If we look further to the above-mentioned man’s right, which now moves more into the foreground, we will notice several dead bodies starting to pile on one another, this is also the other group of figures. One of the dead bodies is lying with his face facing us, the viewers, and his arms are both outstretched on the ground.

There is also a large and inevitably growing pool of blood from the executions, which only adds to the dramatic effect of the painting.

There is another group of figures standing to the central figure’s left, our right. They are also clearly awaiting their execution, and we can see their fear and terror. The man in front stands with both hands cupping his face.

Goya's Third of May Painting Analysis A detail of The Third of May 1808 (1814) by Francisco de Goya; Francisco de Goya, Public domain, via Wikimedia Commons

To his right, there is a figure with both hands by his mouth, hunched in fear. Next to his right is what appears to be a friar. It is not clear how far this procession of people leads into the far distance as their shakos, which is a term referring to their headgear, create a border-like effect and block off our view of the rest of the prisoners. This leads our eyes to the background, where we see a large building with a tower in the far distance. We can also notice a group of people near this building, they appear to hold torches.

The environment is also important to note here, as Goya does not depict a complex background.

Goya's Third of May Painting Background The background of The Third of May 1808 (1814) by Francisco de Goya; Francisco de Goya, Public domain, via Wikimedia Commons

The surrounding environment is simply arranged and largely composed of the building in the background. To the right-hand side in the foreground, a mounding hill acts as a barrier against which the prisoners are shot.

This same hill also encloses the scene in the foreground, bringing our focus squarely onto the central figures.

Furthermore, there is a squared-shaped lantern placed almost in the center of the composition, it is between the soldiers and figures about to be shot. The lantern lights up almost the entire bottom left-hand side of the composition, spotlighting the central Christ-like figure creating a more dramatic effect about what is to occur. Additionally, this leaves the soldiers standing in the shadows.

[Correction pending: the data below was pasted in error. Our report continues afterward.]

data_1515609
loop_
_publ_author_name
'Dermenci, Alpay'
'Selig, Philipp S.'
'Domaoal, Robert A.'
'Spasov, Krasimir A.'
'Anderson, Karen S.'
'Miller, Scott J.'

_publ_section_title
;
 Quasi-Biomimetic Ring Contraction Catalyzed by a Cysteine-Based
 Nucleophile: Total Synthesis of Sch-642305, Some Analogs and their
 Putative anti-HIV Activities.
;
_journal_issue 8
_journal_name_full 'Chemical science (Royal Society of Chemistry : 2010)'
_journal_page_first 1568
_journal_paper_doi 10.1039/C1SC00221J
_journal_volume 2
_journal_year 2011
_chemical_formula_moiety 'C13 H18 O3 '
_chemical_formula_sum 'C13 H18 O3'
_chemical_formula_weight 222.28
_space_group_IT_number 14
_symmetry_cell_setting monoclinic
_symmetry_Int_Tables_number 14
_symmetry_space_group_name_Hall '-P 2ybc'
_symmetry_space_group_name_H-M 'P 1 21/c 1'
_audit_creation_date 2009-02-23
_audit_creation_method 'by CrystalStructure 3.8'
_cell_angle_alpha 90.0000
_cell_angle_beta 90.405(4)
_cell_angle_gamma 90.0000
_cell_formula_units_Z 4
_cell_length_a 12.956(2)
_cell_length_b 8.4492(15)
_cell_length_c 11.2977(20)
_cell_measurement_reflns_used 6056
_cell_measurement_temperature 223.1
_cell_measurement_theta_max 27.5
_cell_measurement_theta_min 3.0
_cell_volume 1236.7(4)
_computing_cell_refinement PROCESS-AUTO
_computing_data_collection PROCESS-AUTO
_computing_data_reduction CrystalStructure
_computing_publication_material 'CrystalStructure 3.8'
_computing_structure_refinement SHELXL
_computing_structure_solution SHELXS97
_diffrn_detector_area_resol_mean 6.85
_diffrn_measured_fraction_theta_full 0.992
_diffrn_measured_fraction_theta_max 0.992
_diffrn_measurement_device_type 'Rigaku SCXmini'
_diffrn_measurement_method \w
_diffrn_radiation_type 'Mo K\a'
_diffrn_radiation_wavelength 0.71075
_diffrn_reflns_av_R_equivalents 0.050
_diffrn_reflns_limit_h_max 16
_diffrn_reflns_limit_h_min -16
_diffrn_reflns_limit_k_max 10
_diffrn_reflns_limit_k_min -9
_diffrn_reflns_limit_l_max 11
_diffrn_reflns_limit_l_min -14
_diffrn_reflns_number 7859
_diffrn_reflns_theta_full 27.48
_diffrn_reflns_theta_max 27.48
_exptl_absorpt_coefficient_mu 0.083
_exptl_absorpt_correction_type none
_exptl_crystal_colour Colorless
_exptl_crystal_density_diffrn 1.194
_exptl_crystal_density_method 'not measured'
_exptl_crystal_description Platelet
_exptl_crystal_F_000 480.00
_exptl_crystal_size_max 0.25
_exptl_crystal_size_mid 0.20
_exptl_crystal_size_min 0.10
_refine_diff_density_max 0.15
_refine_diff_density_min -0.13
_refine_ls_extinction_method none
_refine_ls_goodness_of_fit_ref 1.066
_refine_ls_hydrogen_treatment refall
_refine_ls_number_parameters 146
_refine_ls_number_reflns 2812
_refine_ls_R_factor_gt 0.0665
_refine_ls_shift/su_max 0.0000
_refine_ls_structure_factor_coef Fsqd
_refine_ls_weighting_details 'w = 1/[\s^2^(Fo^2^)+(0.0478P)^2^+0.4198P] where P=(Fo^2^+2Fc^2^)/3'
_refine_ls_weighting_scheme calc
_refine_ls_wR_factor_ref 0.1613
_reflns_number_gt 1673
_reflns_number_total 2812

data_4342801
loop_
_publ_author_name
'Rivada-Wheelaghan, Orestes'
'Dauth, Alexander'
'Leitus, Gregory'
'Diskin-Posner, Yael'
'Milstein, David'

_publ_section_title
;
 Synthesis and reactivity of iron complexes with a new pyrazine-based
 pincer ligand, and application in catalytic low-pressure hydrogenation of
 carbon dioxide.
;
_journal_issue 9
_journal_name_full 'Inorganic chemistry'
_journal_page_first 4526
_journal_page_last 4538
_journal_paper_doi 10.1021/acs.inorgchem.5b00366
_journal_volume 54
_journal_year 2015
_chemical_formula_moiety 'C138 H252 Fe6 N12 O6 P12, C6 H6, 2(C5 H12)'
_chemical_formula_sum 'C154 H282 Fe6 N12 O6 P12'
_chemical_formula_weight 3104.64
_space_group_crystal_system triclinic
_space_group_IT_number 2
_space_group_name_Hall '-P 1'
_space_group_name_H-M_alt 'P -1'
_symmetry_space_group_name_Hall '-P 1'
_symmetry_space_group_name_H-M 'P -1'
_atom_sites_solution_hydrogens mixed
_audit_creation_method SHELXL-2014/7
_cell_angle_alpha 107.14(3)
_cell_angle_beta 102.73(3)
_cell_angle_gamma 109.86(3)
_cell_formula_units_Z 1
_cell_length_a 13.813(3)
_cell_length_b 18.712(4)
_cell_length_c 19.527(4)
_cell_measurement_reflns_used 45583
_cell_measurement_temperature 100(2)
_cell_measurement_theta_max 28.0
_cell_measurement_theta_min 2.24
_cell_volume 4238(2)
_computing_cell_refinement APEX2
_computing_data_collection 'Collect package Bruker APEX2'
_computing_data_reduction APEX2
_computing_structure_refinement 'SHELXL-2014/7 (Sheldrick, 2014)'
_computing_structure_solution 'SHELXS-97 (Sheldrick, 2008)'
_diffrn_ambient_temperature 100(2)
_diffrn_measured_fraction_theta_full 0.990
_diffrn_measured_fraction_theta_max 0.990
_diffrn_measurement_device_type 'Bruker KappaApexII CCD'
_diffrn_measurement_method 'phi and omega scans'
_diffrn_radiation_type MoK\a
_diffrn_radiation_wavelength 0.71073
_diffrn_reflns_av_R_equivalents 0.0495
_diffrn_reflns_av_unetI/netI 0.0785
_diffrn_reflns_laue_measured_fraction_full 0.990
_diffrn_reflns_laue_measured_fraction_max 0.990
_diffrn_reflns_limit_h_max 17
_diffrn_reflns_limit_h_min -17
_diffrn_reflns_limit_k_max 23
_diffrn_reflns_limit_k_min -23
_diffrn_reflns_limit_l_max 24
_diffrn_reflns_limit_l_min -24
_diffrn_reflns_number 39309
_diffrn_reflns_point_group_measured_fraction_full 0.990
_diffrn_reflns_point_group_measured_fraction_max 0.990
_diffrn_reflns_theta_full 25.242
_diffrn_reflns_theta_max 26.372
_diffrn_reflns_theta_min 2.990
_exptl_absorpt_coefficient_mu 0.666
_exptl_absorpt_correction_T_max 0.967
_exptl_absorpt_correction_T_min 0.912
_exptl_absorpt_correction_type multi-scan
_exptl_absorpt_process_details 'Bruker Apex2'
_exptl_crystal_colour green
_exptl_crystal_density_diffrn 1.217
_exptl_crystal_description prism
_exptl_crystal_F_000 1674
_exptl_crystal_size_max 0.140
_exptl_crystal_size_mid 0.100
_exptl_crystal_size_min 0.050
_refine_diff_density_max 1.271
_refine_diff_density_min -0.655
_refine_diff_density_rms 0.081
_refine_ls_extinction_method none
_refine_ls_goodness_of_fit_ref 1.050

Color and Light

When we look at the color and light in The Third of May 1808 Francisco Goya utilized the chiaroscuro technique to create the contrast of light and dark. His color palette also consists of earthy shades and neutral tones.

Any colors utilized are in lighter tones. For example, the beige from the central figure’s pants, the light green pants of the figure to his right (our left), and then the red from the blood, which seemingly creates a more dramatic area of color, while simultaneously not being too bright. 

Color in Goya's Third of May Painting The use of color in The Third of May 1808 (1814) by Francisco de Goya; Francisco de Goya, Public domain, via Wikimedia Commons

There are dark areas surrounding the central scene, which are enhanced by the lighter colors directly tied to the lantern on the ground. In fact, the lanterns appear to be the only light source in this composition. This is echoed in the stark white of the central figure’s shirt, which appears to also be the only “brighter” color compared to the other neutral tones. 

We also see the transition from light to dark on the ground.

For example, nearing the foreground, we see the light beams from the lantern on the ground create streaks of shadows. Goya painted these masterfully, as it almost appears as if the shadow creates a dividing line between the victims and the soldiers.

Light in Goya's Third of May Painting The use of light and shadow in The Third of May 1808 (1814) by Francisco de Goya; Francisco de Goya, Public domain, via Wikimedia Commons

Furthermore, color and light are connected to the symbolism here portrayed by the different groups of men, namely, the ones executed and the soldiers. The executed figures are highlighted from the lantern’s light; we can see the faces of the victims illuminated by the lantern’s light.